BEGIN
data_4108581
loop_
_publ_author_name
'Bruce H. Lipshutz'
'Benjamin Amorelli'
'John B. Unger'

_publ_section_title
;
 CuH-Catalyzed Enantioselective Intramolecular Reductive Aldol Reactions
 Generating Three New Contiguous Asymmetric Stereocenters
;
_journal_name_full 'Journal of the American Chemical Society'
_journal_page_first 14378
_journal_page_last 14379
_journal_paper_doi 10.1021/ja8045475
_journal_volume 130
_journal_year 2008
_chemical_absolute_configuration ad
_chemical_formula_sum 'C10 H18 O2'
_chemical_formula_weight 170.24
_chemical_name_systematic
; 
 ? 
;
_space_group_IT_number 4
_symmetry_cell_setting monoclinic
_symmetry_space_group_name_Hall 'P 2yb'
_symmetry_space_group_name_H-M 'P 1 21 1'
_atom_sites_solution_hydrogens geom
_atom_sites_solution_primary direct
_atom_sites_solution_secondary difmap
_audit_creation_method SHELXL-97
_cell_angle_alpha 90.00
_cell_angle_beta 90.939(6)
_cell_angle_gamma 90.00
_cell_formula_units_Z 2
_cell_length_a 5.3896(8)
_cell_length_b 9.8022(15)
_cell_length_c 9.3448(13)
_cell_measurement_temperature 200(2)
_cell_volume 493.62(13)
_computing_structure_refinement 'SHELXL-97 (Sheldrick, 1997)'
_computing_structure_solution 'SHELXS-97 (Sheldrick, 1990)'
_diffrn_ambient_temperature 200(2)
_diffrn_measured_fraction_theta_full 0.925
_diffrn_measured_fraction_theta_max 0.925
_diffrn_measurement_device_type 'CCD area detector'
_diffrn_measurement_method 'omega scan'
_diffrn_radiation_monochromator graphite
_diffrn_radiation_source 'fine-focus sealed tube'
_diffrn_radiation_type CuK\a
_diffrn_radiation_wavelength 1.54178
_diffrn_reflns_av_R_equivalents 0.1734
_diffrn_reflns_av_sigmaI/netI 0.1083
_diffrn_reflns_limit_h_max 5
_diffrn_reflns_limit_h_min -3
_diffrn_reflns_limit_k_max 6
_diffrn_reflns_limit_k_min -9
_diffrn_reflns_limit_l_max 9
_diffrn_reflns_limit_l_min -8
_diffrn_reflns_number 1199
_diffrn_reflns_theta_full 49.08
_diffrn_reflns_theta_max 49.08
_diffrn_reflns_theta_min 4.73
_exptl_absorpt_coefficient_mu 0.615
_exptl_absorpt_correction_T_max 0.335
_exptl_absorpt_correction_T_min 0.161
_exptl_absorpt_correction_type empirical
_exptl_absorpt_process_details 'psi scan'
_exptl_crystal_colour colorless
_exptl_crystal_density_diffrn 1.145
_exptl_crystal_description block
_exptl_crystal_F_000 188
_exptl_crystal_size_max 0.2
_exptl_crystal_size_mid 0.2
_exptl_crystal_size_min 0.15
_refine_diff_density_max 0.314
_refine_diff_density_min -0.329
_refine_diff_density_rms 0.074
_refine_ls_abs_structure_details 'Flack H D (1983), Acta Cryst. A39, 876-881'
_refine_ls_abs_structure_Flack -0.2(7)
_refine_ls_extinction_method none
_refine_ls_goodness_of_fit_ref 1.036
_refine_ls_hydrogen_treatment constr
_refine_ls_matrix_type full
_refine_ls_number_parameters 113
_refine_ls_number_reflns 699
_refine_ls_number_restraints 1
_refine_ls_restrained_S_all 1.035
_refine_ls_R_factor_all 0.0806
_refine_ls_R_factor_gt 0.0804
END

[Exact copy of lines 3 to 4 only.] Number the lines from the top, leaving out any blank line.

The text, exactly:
_publ_author_name
'Bruce H. Lipshutz'